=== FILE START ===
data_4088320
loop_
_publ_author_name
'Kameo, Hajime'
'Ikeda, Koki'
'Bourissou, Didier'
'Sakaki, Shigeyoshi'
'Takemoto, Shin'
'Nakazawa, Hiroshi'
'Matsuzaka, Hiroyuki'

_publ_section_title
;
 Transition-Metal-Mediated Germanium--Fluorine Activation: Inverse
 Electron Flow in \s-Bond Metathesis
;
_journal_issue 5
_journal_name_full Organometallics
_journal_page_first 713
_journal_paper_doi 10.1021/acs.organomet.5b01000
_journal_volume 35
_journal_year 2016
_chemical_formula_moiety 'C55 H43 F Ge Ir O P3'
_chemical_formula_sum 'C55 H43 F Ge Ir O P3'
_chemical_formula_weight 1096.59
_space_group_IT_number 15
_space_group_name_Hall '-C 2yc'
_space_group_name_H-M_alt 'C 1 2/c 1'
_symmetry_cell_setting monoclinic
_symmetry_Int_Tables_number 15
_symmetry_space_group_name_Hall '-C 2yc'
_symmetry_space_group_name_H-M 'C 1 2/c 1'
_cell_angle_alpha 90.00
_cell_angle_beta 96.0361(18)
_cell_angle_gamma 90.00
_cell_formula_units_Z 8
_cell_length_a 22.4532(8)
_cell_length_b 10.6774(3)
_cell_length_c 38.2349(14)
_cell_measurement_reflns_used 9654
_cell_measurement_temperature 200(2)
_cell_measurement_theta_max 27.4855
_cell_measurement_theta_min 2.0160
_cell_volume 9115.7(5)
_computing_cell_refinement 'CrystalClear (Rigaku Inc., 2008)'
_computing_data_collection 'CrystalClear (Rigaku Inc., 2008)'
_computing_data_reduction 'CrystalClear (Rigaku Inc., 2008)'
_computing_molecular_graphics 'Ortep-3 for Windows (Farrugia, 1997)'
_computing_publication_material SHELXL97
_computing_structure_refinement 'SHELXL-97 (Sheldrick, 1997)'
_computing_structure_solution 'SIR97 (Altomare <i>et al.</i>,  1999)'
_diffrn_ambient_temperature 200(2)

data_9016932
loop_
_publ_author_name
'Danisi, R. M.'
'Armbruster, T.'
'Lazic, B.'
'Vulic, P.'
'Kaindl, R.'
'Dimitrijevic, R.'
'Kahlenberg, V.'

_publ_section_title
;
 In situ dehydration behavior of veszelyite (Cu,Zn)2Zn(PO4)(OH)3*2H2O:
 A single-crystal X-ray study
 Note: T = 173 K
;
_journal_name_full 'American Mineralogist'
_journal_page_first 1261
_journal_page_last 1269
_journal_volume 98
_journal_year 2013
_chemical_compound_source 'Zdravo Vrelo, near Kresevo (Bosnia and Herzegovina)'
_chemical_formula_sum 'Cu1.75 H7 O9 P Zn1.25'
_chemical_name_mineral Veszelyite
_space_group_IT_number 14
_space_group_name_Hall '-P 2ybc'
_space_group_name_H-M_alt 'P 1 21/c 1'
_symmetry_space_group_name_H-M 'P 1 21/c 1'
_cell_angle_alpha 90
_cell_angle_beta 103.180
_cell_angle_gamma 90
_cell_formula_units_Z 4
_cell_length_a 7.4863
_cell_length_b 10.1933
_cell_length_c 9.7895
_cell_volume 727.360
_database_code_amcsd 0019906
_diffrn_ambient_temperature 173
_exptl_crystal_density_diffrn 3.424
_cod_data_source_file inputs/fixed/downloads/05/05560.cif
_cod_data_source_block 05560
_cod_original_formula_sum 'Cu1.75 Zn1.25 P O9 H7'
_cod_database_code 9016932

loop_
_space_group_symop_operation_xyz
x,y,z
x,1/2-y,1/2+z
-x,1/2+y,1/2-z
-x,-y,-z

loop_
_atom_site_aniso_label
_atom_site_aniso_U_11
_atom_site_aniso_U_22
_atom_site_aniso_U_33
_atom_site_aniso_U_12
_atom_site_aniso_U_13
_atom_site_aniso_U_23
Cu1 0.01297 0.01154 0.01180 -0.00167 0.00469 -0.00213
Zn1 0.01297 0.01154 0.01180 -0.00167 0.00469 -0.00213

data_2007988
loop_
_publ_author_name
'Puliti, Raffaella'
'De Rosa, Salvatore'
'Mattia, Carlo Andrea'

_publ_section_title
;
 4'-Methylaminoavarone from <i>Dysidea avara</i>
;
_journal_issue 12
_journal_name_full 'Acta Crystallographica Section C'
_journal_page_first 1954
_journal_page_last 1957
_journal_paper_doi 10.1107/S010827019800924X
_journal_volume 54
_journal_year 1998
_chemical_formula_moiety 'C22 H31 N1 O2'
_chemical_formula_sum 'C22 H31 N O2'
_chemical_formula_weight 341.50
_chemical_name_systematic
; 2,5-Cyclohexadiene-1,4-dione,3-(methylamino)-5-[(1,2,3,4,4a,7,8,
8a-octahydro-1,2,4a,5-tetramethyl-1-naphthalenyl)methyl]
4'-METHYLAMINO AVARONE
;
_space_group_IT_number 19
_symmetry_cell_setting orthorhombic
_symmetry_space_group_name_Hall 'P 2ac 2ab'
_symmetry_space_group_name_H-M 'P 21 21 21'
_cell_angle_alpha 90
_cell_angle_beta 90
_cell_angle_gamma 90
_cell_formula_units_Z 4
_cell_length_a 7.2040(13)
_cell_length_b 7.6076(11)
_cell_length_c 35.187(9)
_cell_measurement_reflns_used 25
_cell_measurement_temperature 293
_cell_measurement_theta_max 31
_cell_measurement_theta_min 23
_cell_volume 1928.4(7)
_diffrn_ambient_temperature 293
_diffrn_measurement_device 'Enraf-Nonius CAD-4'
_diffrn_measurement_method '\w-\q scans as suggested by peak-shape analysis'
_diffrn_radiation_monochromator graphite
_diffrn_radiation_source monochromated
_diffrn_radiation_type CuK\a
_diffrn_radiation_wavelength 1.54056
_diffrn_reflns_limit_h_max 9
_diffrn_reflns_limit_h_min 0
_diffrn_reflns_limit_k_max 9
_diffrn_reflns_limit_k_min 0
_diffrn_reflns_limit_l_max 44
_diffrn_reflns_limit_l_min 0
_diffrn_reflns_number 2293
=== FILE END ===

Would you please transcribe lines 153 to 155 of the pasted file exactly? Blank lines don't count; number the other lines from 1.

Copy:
_diffrn_measurement_device 'Enraf-Nonius CAD-4'
_diffrn_measurement_method '\w-\q scans as suggested by peak-shape analysis'
_diffrn_radiation_monochromator graphite